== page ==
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Write-offs are not waivers. This is something that successive finance ministers over the years have emphasized. And they are right about it, at least in theory. But some data shared by the ministry of finance on 19 December in response to questions raised in the Lok Sabha tells us a totally different story.

In the last five financial years (2017-18 to 2021-22) scheduled commercial banks in India have written off loans worth around 10.1 trillion. A bulk of these loans have been written off by public sector banks that are majority owned by the government. These banks have together written off loans worth 7.35 trillion.

In fact, the way the ministry of finance presented that data in the Lok Sabha, it considered IDBI Bank to be a public sector bank only up to 2017-18. After that, Life Insurance Corporation (LIC) of India became the major owner of IDBI Bank, and hence, it isn’t considered to be a public sector bank. While this is technically correct, the fact of the matter is that LIC also is a financial institution that is majorly owned by the government, hence, it’s only fair to say that IDBI Bank continues to be a government owned financial institution.

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Given this, once we add the write-offs of IDBI Bank for the period 2018-19 to 2021-22, the total write-offs of public sector banks go up to 7.68 trillion or a little over three-fourths of the overall write-offs carried out by banks.

Now it is important to understand when exactly a bank writes off a bad loan. Bad loans are largely loans which haven’t been repaid for a period of 90 days or more. And loans which have been bad loans for four years can be dropped from the balance sheet of a bank by way of a write-off. Of course, before doing this, a 100% provision needs to be made for these bad loans. In that sense, a write-off is an accounting eventuality.

Further, this does not mean that a bank has to wait for four years before it can write off a loan. If it feels that a particular loan is unrecoverable, the loan can be written off before four years as well.

So, does that mean that once a loan is written off, it’s no longer recoverable? The answer is ‘no’. In fact, almost all the bad loans written off are what are referred to as technical write-offs. The Reserve Bank of India (RBI) defines technical write-offs as bad loans which have been written off at the head-office level of a bank, but remain as bad loans on the books of branches, and, hence, recovery efforts continue at the branch level. Hence, a loan that is written off can still be recovered. And it is precisely this point which has led to several finance ministers over the years telling us that write-offs are not waivers.

Data shared by the ministry of finance in the Lok Sabha provides details of written-off loans recovered by our public sector banks over the last five years. It amounts to 1.03 trillion. In comparison with the loans written off during this period ( 7.35 trillion), this is a small amount. Also, the total written-off loans recovered by public sector banks in the last five years was 14% of the total loans written off during the period. Of course, it needs to be pointed out here that the written-off loans recovered during the last five years could possibly have been written off even before 2017-18.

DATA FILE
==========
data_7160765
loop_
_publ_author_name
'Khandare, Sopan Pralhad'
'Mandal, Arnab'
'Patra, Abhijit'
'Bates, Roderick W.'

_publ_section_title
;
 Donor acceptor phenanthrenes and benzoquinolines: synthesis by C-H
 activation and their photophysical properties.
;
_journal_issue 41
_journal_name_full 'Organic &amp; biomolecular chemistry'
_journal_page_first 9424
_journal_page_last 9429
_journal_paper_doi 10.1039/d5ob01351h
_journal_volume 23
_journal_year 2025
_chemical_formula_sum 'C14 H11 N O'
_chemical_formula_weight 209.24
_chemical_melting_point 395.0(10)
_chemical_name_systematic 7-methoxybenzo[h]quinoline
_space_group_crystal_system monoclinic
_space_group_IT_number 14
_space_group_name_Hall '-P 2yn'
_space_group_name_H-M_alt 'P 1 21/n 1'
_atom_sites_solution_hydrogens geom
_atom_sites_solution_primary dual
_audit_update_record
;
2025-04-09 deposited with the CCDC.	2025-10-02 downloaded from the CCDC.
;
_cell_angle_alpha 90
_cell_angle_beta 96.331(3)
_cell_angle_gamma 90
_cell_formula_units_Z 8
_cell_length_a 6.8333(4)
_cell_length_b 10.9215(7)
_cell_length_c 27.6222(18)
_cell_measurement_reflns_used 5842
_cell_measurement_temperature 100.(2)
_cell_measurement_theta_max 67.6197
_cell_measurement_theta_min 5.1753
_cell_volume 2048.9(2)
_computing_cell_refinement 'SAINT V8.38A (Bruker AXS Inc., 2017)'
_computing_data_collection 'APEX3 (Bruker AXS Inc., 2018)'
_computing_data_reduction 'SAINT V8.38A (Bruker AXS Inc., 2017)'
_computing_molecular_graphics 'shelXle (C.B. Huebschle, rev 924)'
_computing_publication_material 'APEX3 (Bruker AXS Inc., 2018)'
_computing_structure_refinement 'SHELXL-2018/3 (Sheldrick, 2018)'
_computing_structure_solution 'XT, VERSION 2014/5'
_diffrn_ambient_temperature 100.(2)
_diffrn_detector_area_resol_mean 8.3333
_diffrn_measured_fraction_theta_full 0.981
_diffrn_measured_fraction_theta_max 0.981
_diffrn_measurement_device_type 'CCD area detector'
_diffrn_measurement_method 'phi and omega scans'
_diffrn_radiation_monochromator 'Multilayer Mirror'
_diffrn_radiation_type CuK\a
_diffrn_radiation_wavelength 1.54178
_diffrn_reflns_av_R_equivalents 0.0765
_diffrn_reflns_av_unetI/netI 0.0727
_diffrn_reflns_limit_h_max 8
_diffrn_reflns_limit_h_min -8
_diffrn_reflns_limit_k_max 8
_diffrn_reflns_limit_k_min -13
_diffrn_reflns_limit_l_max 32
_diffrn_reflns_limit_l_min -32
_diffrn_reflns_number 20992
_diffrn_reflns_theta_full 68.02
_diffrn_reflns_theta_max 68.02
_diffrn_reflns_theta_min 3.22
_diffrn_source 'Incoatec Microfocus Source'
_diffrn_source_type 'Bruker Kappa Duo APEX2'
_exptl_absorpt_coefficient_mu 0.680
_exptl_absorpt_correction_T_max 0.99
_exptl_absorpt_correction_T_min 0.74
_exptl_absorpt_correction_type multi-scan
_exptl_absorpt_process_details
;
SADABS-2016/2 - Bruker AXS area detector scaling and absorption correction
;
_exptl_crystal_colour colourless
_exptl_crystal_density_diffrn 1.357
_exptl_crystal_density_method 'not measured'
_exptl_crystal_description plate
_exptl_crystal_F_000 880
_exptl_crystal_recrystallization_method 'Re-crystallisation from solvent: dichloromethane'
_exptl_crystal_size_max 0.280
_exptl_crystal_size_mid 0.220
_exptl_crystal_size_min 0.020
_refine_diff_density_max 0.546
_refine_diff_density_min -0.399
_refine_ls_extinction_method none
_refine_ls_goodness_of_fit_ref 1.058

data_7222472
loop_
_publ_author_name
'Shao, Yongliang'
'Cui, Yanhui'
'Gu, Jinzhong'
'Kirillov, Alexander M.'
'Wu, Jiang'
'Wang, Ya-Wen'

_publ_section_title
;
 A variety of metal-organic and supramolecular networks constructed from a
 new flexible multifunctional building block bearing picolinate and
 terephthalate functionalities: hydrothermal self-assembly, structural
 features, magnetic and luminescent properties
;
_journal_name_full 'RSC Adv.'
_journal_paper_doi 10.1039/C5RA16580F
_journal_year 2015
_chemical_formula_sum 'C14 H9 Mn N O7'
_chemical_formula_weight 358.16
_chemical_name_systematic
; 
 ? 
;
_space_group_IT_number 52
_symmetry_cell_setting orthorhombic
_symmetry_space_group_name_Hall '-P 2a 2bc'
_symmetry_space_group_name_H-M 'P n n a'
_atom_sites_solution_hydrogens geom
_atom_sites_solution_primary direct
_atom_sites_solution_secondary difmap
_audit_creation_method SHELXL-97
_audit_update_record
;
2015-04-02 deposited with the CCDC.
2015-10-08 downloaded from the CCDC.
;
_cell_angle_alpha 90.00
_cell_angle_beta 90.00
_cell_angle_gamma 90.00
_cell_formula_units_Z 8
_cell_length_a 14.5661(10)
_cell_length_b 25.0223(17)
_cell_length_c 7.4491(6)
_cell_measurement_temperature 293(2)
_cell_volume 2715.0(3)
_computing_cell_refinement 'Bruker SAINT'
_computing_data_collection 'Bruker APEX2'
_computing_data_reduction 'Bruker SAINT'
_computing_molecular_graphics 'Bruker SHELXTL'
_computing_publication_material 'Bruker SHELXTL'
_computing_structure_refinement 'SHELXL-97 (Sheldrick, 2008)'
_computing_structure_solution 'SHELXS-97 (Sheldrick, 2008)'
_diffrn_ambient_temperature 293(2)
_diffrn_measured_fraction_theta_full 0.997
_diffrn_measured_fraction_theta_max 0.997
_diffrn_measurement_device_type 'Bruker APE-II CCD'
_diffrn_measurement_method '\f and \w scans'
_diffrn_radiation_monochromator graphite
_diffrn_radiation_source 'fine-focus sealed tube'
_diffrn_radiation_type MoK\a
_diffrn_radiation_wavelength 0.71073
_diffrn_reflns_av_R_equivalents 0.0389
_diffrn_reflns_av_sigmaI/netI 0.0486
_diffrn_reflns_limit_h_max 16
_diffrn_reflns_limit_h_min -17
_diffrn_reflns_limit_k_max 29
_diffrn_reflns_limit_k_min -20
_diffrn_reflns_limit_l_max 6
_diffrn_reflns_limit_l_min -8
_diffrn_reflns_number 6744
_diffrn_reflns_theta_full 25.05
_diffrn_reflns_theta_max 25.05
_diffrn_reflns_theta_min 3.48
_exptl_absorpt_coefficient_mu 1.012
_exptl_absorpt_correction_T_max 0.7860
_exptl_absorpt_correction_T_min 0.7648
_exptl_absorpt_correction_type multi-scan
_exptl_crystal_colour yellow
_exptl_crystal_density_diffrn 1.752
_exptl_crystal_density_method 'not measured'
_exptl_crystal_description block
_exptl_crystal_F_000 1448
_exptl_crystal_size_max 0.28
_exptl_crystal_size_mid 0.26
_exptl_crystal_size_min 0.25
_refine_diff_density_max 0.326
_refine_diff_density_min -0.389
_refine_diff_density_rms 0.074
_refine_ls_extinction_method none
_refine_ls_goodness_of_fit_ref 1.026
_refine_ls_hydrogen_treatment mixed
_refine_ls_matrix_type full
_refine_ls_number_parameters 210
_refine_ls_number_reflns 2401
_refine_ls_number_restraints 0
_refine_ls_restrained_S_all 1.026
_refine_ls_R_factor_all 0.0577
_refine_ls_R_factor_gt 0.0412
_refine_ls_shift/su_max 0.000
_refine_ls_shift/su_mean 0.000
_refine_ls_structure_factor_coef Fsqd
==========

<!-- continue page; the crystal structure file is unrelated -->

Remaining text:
Further, this inability to recover written-off loans isn’t really a recent problem. The late K.C. Chakrabarty, who was a deputy governor of RBI between 2009 and 2014, gave a speech in November 2013 in which he shared data on the loans written off by public sector banks during the period 2000-01 to 2012-13. He also shared data on the written-off loans recovered by these banks. During the period he referred to, public sector banks wrote off loans worth 1.45 trillion, while the recovery of written-off loans stood at only 33,950 crore. It is worth remembering here that at the time Chakrabarty gave that speech, bad loans hadn’t really become the kind of problem for public sector banks that they eventually did.

Things didn’t improve even after 2013. The 68th report of the Standing Committee on Finance published in August 2018 pointed out that during the period 2014-15 to 2017-18, public sector banks wrote off loans worth 3.17 trillion and recovered 44,900 crore of the written-off loans. The total written-off loans recovered by public sector banks stood at 14% of the total loans written off during the period, as has been the case in the last five financial years as well. In fact, as the Standing Committee report points out, the recovery rate of private banks had stood at just 5% during the period under consideration. Of course, here it is important to bear in mind that “recovery takes place on total cumulative write-off and not only on write-off for a specific period".

So, what does all this tell us?

It tells us that banks in the country basically struggle to recover loans that they have written off. Hence, as is the case with many other aspects of life, and irrespective of what various finance ministers have wanted us to believe over the years, theory is very different from practice. Write-offs are what they sound like. And this has been true over the last two decades.

Vivek Kaul is the author of ‘Bad Money’.

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Updated: 28 Dec 2022, 08:59 AM IST
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